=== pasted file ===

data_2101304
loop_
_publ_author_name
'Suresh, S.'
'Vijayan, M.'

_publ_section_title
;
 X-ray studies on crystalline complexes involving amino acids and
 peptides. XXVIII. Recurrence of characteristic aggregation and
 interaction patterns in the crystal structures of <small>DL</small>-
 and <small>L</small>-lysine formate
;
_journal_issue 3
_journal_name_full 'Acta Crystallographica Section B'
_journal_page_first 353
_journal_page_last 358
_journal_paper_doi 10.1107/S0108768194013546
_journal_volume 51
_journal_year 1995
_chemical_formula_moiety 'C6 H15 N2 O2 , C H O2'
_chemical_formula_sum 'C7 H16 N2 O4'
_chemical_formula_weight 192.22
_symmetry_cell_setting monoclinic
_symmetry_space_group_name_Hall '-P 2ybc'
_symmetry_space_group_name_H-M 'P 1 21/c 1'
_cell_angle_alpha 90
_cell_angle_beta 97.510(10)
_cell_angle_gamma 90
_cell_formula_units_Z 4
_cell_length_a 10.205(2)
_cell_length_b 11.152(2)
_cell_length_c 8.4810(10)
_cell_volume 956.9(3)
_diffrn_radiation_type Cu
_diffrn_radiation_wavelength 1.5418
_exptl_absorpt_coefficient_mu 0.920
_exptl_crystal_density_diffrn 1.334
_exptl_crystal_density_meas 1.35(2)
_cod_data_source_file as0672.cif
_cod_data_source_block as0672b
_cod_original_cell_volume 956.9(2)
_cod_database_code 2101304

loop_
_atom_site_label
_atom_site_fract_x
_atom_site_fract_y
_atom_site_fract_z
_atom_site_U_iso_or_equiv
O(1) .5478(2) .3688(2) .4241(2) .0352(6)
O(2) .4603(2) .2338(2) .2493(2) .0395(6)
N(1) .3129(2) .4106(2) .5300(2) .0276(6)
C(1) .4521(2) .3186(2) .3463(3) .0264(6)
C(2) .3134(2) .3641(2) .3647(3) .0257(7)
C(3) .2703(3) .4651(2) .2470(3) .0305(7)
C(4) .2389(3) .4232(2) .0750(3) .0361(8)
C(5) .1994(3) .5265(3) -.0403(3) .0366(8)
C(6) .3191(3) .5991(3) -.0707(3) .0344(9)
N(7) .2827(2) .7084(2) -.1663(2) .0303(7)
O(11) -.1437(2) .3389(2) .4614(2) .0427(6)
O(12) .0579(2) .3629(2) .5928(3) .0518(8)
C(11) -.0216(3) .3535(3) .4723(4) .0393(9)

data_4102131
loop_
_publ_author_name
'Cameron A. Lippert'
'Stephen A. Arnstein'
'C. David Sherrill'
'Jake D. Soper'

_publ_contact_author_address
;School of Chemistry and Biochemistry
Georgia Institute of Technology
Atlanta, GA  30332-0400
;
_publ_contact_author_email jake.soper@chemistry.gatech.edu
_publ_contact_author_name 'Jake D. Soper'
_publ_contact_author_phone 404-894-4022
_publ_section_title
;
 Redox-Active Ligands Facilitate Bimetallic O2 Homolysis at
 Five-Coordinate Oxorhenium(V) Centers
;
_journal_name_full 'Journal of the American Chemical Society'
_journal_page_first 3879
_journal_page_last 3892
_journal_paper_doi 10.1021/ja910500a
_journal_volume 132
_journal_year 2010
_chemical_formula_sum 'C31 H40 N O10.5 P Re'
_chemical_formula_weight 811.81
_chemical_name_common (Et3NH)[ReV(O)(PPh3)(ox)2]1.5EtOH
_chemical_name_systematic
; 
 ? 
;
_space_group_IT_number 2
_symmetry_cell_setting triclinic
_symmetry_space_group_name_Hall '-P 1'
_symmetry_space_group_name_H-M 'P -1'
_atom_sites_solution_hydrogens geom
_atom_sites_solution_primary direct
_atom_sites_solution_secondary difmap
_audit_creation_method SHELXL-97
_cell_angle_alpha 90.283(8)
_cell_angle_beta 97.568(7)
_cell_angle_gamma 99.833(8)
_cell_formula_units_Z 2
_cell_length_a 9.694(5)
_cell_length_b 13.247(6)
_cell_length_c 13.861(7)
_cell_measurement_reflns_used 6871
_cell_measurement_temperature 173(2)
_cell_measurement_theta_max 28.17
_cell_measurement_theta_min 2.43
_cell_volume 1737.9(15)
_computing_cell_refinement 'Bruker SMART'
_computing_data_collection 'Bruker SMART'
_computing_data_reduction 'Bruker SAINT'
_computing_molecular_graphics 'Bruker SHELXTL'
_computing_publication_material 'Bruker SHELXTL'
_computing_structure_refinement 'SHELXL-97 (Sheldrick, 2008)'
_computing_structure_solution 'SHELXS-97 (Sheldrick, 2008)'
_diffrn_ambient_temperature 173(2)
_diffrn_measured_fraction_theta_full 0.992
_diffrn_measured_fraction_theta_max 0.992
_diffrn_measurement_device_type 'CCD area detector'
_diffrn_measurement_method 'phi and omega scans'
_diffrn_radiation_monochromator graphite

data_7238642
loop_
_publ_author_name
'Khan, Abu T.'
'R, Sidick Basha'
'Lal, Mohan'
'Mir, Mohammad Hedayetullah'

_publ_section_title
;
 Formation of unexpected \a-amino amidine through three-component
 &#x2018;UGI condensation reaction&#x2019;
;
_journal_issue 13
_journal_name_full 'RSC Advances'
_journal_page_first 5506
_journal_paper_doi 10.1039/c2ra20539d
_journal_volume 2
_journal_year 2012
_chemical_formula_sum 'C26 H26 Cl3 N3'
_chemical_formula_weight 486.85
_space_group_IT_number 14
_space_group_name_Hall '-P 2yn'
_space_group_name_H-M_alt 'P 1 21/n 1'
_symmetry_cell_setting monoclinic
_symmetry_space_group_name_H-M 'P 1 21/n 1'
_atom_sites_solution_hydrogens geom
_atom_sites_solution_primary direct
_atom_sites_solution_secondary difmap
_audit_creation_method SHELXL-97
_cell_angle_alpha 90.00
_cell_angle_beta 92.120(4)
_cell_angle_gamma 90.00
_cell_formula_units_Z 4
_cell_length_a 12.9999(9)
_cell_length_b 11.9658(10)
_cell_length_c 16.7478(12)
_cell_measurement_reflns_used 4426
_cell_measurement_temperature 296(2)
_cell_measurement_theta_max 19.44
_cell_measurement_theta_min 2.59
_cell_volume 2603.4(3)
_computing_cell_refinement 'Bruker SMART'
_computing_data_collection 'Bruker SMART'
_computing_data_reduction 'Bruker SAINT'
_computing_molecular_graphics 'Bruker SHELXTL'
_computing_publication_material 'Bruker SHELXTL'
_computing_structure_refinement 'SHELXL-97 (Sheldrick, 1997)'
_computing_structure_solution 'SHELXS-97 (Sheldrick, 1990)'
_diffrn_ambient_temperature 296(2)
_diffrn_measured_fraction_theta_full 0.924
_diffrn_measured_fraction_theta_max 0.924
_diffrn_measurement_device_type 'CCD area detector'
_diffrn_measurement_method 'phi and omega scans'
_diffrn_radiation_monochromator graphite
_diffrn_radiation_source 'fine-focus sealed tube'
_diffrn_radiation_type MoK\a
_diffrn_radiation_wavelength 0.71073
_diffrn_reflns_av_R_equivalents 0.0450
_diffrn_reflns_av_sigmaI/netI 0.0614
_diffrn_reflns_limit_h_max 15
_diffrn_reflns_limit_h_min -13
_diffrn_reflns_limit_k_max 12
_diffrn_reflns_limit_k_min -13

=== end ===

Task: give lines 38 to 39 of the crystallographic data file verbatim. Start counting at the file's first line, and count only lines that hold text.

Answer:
_exptl_crystal_density_meas 1.35(2)
_cod_data_source_file as0672.cif